A bright light has been on police misconduct in recent months. You may have heard the term “qualified immunity” during these conversations, but it can be difficult to understand what it means in a legal sense.
What is qualified immunity?
In Georgia, police officers have “qualified immunity.” Defined by Cornell Law School, qualified immunity “protects a government official from lawsuits alleging that the official violated a plaintiff’s rights, only allowing suits where officials violate a ‘clearly established’ statutory or constitutional right.” It is meant to protect officials from “harassment, distraction and liability” that keeps them from doing their job.
Qualified immunity is not meant to deter justice or give a free pass to police officers, though critics of the law see it functioning as such. It often focuses on how objectively reasonable the action of the officer was. Qualified immunity is typically utilized early in a trial because it is meant to keep government officials from participating in unnecessary legal action.
How does qualified immunity affect misconduct cases?
While this protection has its purpose, critics of qualified immunity believe that in some cases it can shield police officers from taking responsibility for misconduct. It often requires the victims and loved ones of victims of police misconduct to prove the action.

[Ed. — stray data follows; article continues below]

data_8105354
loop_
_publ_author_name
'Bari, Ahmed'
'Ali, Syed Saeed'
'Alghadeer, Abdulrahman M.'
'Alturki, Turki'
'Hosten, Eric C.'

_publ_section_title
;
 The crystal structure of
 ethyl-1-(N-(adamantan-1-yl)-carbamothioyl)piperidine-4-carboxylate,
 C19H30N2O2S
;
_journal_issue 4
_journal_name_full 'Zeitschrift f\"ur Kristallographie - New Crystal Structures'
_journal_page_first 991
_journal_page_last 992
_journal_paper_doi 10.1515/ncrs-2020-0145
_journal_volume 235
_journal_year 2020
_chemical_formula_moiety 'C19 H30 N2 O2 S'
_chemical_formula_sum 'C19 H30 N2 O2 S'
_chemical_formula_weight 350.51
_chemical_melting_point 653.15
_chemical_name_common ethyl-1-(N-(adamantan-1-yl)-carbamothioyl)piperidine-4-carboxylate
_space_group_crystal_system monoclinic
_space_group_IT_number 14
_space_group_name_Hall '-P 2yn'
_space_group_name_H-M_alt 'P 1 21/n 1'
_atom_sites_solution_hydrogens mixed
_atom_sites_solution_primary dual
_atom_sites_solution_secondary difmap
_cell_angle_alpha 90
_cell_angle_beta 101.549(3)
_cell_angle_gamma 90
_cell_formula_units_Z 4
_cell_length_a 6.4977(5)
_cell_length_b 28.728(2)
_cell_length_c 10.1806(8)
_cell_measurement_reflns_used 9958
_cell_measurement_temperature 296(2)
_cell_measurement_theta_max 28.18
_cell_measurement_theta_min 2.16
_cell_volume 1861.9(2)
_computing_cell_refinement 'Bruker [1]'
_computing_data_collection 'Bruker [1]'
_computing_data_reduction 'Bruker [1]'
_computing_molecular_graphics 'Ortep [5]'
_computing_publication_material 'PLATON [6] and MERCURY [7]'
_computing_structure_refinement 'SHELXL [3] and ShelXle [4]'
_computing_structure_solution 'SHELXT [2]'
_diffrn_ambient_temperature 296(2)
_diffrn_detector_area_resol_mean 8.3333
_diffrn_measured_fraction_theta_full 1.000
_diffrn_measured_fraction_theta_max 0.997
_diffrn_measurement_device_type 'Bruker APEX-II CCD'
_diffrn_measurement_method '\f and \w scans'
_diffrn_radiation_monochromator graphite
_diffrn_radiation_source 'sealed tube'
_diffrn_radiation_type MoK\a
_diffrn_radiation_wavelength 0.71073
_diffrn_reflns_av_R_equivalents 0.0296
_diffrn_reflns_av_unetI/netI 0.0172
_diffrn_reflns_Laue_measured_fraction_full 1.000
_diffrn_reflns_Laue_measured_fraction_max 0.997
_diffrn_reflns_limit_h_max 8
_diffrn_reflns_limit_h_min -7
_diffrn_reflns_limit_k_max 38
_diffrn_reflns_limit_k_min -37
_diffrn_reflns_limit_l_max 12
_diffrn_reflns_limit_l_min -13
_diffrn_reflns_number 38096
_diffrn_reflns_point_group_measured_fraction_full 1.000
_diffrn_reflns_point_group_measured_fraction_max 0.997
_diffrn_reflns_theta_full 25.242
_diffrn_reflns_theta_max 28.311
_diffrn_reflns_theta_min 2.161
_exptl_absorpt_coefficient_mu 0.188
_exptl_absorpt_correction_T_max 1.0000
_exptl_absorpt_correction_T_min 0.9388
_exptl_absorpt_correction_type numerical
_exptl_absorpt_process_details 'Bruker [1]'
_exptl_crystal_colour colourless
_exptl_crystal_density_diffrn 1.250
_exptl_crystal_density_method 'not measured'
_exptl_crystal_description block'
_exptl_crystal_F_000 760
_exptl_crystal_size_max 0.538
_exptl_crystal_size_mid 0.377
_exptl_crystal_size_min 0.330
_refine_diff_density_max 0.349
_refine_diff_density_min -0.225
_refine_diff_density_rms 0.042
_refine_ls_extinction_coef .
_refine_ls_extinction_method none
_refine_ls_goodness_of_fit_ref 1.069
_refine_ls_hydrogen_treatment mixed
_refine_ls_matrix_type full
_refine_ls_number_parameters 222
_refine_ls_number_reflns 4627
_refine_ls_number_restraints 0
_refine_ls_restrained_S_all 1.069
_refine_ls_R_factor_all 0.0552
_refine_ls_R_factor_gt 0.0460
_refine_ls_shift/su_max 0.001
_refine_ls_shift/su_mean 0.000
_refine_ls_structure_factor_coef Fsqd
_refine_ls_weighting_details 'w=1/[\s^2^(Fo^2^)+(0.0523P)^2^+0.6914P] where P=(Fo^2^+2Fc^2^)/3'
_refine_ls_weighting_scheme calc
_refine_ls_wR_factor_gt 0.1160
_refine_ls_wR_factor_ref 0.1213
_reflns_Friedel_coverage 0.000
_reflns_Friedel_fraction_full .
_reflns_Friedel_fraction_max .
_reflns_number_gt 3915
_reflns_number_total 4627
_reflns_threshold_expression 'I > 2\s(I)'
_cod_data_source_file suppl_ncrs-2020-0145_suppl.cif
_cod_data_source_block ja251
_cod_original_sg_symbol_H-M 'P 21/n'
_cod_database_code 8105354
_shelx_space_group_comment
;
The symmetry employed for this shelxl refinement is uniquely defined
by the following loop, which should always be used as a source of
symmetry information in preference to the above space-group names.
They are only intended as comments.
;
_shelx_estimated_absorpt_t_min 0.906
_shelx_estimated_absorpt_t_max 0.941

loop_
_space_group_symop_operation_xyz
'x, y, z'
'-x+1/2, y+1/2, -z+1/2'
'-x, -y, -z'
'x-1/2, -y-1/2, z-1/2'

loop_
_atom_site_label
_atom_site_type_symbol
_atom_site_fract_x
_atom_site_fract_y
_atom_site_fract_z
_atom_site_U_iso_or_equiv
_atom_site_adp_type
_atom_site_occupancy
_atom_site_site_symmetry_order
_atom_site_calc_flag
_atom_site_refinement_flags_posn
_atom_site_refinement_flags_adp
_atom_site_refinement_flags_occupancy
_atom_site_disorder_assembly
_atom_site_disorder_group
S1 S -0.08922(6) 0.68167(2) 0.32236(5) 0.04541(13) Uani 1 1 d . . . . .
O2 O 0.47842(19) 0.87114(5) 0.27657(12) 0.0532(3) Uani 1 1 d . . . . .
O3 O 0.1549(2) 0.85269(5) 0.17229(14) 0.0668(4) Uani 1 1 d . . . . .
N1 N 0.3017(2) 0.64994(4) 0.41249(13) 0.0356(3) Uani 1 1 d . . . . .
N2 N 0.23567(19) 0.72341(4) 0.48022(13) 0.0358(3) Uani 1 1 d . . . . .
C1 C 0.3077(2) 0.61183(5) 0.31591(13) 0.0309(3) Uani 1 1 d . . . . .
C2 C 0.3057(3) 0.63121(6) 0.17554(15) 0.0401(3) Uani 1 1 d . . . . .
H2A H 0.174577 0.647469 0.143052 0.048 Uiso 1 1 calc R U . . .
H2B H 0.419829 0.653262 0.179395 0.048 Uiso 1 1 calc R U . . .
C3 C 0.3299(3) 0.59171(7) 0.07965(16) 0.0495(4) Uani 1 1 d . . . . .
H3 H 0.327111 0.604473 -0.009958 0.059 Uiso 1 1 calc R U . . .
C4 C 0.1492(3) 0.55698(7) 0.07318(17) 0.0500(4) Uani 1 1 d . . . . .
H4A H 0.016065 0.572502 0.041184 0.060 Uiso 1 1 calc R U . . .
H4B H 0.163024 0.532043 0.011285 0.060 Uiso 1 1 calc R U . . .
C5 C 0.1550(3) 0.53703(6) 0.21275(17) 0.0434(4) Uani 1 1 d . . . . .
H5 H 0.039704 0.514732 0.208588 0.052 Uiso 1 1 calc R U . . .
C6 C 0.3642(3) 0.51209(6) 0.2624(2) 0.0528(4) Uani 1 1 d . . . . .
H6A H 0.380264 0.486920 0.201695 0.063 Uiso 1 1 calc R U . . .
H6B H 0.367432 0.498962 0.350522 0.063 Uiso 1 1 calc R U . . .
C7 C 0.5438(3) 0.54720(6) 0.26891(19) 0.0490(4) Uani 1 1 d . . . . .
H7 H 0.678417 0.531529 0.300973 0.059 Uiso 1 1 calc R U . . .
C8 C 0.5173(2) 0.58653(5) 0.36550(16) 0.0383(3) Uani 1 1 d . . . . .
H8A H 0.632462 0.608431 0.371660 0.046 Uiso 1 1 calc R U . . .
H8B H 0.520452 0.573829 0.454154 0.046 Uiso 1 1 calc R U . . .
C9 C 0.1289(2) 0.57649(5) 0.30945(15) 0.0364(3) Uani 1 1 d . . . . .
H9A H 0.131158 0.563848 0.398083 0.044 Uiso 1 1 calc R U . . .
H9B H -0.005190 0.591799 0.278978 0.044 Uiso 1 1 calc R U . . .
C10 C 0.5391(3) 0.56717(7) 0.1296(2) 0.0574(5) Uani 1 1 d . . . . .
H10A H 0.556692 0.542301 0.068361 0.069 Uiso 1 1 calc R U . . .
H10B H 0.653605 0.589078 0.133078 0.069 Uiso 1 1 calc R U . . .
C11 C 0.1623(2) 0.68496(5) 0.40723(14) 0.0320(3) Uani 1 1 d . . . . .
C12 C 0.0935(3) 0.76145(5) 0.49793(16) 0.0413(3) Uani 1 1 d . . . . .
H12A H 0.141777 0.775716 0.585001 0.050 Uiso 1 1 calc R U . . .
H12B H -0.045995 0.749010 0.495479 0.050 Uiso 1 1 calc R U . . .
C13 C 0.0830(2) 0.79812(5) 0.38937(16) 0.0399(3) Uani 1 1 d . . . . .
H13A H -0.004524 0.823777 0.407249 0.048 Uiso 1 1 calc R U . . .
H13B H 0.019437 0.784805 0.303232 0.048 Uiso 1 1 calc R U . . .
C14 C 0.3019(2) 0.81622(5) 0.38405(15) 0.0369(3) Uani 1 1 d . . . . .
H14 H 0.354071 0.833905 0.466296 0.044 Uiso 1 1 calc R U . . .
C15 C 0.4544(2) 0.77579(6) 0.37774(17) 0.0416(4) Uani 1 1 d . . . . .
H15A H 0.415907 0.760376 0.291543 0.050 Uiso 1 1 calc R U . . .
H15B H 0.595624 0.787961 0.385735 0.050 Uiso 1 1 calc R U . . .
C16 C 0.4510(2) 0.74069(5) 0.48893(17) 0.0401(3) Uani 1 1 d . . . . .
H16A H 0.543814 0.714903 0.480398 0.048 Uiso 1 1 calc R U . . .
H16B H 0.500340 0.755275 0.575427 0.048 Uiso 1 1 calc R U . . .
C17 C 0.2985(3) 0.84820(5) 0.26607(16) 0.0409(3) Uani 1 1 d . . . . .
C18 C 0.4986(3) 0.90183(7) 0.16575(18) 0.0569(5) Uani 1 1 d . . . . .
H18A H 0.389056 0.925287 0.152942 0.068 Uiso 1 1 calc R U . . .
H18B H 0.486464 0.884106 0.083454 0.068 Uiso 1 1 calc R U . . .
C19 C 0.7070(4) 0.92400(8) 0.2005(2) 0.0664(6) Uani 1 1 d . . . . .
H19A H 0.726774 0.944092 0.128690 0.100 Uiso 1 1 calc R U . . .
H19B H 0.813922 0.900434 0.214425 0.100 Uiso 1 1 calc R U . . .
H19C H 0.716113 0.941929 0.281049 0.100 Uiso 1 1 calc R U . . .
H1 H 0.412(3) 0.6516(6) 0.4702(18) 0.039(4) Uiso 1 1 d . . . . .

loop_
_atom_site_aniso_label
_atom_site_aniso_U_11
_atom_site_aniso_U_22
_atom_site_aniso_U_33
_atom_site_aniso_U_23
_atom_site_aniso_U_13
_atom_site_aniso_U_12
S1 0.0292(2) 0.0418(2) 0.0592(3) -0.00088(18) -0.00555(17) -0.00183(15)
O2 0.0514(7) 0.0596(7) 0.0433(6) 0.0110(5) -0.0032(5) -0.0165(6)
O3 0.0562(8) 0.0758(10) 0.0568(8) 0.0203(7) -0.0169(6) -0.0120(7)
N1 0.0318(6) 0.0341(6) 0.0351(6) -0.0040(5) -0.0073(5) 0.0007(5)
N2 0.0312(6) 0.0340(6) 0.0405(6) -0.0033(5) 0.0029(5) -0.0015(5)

The courts will typically look at the actions of the law enforcement officer and consider if they were objectively reasonable, including if:
- There was violation of a constitutional right
- That right was clear at the time of the incident
Because plaintiffs may need to prove this violation of their rights, including the right to be free of excessive police force, it can be helpful to have evidence of the action. Though it is not always possible to get, video recording and eyewitnesses may support a police misconduct case.
While taking legal action against an individual police officer may be more difficult because of qualified immunity, victims of misconduct may be able to sue for monetary damages or direct legal action towards the larger governmental body.